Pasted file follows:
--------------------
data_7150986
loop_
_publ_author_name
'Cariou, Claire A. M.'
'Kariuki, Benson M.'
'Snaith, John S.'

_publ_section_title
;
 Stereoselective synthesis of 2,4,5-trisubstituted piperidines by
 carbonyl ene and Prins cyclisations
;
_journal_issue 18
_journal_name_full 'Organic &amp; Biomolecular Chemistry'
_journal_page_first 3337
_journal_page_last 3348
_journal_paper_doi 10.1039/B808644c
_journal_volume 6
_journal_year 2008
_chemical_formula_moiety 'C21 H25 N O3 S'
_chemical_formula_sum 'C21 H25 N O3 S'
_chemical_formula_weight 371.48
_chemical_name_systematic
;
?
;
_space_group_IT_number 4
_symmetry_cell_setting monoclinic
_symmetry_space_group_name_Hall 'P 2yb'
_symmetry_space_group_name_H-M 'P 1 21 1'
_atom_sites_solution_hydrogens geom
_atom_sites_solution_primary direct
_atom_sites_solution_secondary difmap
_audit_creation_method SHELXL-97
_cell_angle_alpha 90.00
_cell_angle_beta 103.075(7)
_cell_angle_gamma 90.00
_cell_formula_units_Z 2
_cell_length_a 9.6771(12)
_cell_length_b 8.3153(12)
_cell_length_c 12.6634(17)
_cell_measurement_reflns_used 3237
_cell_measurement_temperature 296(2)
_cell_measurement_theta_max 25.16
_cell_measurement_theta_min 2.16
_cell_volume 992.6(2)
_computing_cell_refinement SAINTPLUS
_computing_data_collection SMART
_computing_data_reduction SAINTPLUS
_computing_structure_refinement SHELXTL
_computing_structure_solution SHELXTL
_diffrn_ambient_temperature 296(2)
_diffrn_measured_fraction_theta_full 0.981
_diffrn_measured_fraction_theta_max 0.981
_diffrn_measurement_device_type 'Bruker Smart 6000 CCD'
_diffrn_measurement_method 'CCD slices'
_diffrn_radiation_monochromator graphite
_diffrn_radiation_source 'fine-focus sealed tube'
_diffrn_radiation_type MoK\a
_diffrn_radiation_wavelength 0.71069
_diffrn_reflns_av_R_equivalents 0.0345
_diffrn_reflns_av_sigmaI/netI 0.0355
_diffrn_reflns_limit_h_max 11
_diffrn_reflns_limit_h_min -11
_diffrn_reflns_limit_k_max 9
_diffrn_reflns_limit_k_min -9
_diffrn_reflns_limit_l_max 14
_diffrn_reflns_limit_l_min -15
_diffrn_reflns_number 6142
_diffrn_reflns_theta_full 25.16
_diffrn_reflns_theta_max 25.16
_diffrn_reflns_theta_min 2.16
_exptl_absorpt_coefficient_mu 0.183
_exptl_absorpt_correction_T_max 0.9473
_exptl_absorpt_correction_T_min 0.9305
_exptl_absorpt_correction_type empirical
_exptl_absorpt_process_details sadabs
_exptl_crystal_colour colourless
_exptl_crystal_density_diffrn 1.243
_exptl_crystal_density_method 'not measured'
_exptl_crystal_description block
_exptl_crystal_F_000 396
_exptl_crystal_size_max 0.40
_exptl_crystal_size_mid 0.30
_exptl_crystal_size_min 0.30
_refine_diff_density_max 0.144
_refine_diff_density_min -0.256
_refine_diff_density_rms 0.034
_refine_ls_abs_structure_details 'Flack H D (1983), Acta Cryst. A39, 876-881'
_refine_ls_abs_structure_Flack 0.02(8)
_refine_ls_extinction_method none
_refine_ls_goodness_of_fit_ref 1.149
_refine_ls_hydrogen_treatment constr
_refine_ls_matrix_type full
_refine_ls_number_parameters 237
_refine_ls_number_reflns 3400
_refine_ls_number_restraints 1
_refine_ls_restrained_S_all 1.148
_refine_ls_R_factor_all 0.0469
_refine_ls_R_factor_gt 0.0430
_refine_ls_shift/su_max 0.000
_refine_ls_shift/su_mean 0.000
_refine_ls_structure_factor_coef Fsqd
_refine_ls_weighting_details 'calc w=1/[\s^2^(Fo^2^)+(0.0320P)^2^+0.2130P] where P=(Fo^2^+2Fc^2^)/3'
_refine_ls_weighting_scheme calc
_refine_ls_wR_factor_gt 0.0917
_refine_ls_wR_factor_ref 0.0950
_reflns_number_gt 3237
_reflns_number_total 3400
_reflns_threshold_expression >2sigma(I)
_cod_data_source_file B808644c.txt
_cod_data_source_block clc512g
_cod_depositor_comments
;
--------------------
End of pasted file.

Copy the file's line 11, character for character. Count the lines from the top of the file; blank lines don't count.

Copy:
;